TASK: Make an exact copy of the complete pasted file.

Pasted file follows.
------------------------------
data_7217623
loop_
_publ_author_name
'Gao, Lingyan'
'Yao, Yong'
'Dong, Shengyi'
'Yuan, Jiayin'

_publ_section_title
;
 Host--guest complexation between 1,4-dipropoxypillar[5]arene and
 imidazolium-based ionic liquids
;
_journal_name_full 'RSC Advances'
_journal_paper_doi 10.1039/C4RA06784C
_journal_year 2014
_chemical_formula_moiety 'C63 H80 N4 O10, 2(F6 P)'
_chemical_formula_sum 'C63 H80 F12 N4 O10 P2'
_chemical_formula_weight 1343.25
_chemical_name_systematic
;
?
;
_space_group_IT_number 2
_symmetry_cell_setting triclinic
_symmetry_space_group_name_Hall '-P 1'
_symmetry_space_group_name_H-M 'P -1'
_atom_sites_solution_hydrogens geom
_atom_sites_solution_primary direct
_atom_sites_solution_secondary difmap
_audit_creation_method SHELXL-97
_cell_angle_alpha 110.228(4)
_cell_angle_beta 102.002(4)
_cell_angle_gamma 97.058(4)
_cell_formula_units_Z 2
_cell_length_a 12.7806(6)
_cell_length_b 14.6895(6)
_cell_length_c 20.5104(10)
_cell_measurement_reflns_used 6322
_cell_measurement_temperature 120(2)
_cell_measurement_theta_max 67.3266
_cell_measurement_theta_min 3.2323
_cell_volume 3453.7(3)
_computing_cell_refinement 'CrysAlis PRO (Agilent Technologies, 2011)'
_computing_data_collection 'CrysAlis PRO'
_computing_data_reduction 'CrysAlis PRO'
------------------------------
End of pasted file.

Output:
data_7217623
loop_
_publ_author_name
'Gao, Lingyan'
'Yao, Yong'
'Dong, Shengyi'
'Yuan, Jiayin'

_publ_section_title
;
 Host--guest complexation between 1,4-dipropoxypillar[5]arene and
 imidazolium-based ionic liquids
;
_journal_name_full 'RSC Advances'
_journal_paper_doi 10.1039/C4RA06784C
_journal_year 2014
_chemical_formula_moiety 'C63 H80 N4 O10, 2(F6 P)'
_chemical_formula_sum 'C63 H80 F12 N4 O10 P2'
_chemical_formula_weight 1343.25
_chemical_name_systematic
;
?
;
_space_group_IT_number 2
_symmetry_cell_setting triclinic
_symmetry_space_group_name_Hall '-P 1'
_symmetry_space_group_name_H-M 'P -1'
_atom_sites_solution_hydrogens geom
_atom_sites_solution_primary direct
_atom_sites_solution_secondary difmap
_audit_creation_method SHELXL-97
_cell_angle_alpha 110.228(4)
_cell_angle_beta 102.002(4)
_cell_angle_gamma 97.058(4)
_cell_formula_units_Z 2
_cell_length_a 12.7806(6)
_cell_length_b 14.6895(6)
_cell_length_c 20.5104(10)
_cell_measurement_reflns_used 6322
_cell_measurement_temperature 120(2)
_cell_measurement_theta_max 67.3266
_cell_measurement_theta_min 3.2323
_cell_volume 3453.7(3)
_computing_cell_refinement 'CrysAlis PRO (Agilent Technologies, 2011)'
_computing_data_collection 'CrysAlis PRO'
_computing_data_reduction 'CrysAlis PRO'